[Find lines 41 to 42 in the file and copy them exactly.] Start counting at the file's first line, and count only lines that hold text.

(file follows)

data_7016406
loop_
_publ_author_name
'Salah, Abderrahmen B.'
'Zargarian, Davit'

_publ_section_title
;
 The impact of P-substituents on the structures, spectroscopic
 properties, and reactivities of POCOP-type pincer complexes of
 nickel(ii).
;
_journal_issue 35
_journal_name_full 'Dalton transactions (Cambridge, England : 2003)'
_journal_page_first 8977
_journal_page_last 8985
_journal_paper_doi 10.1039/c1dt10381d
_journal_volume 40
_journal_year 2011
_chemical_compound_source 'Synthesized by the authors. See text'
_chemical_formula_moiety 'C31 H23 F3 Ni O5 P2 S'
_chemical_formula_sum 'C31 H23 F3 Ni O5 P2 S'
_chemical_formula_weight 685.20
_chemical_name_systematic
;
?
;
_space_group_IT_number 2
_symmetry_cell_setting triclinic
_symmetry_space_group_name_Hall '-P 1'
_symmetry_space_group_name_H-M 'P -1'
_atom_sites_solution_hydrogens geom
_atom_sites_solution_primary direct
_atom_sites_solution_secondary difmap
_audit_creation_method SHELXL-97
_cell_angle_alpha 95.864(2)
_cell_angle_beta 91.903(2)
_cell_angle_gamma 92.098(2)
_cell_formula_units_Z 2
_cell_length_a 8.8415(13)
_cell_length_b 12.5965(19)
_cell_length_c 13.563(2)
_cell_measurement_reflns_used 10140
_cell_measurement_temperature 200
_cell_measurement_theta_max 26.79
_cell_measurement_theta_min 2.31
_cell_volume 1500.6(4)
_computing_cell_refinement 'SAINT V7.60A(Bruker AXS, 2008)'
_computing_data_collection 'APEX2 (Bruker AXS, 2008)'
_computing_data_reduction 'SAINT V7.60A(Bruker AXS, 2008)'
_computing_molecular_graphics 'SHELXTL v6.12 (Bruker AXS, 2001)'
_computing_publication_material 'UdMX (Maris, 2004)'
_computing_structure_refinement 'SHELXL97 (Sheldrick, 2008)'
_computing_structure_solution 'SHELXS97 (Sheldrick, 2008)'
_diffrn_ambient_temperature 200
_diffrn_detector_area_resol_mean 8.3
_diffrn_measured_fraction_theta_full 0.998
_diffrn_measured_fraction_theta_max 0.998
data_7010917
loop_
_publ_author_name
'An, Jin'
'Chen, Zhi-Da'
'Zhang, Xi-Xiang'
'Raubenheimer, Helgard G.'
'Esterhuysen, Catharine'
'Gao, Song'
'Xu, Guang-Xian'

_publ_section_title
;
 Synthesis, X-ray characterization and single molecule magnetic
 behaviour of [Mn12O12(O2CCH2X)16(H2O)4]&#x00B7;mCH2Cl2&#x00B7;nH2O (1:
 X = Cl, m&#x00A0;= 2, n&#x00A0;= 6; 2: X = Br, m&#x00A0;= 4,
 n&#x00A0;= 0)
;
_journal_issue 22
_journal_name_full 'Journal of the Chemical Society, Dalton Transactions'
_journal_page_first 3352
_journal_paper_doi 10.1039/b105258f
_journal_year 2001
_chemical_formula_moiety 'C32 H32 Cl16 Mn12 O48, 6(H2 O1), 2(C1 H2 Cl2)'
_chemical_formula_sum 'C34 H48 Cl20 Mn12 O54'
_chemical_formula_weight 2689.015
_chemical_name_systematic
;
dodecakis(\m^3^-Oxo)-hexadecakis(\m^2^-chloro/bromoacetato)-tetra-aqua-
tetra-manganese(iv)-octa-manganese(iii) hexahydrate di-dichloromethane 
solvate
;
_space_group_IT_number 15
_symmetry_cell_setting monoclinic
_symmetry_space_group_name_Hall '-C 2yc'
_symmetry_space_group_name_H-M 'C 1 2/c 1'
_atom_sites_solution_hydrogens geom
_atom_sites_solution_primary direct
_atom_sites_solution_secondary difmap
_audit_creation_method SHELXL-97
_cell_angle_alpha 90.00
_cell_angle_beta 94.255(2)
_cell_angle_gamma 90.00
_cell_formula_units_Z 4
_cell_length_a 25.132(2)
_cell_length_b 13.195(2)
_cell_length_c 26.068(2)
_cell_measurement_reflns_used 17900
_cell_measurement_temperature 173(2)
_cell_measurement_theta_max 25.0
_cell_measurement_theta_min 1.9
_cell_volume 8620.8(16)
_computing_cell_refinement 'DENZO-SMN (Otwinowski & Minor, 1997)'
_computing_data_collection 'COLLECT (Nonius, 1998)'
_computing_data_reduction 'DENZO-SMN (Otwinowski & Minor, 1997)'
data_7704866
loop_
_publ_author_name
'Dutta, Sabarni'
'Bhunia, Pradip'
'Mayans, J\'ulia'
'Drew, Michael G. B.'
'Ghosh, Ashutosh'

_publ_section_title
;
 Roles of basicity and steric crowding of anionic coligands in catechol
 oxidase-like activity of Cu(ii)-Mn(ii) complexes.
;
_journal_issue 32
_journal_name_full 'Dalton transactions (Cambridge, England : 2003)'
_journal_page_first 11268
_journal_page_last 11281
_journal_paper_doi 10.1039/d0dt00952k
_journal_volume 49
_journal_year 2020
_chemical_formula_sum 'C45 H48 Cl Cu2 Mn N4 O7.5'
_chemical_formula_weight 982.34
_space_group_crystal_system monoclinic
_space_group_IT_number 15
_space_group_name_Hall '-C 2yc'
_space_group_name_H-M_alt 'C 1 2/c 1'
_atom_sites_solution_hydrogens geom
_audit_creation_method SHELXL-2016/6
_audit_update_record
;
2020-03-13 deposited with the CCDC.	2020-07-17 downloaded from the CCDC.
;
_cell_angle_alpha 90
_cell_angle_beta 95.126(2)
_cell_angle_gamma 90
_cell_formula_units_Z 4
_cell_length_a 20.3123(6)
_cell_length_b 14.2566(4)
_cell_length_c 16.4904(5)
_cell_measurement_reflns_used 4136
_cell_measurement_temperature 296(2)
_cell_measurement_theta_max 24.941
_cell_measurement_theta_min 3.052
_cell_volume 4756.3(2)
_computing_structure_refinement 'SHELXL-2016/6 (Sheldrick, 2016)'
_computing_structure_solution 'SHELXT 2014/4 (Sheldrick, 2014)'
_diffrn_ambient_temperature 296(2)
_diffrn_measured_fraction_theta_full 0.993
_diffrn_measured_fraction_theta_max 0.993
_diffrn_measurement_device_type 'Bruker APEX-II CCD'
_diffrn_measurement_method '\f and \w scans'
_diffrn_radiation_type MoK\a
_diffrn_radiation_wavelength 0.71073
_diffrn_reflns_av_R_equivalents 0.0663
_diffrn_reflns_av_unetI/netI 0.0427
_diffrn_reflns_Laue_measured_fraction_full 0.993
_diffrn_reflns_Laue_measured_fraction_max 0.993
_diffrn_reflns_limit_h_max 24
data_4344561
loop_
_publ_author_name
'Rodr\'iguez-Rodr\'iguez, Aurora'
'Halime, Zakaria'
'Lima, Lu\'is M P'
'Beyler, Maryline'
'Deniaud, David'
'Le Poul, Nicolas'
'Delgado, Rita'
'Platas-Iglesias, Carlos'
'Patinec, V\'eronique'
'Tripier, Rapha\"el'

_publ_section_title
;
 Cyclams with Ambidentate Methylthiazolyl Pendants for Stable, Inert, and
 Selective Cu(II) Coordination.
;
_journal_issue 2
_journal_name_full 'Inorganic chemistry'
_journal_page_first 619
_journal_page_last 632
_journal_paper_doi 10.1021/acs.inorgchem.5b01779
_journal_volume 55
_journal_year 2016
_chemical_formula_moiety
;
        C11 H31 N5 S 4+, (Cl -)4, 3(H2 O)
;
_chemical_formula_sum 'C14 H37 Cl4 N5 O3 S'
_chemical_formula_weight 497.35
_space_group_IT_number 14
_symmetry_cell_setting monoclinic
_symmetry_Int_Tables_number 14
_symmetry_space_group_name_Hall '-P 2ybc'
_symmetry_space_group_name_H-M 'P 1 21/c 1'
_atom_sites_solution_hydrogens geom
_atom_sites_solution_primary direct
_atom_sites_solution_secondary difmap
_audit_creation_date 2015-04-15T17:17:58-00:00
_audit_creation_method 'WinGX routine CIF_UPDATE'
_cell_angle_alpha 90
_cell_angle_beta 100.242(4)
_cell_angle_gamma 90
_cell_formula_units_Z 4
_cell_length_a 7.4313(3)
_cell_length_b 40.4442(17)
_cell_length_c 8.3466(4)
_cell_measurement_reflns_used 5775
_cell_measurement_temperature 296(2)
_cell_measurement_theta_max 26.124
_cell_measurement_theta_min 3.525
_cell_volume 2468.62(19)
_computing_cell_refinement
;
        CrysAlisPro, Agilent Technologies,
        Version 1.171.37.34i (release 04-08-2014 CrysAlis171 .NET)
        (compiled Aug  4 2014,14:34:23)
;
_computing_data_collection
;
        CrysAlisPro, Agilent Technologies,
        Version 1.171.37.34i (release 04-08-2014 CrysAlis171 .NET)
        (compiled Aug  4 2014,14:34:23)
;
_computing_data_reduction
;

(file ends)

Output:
_cell_length_c 13.563(2)
_cell_measurement_reflns_used 10140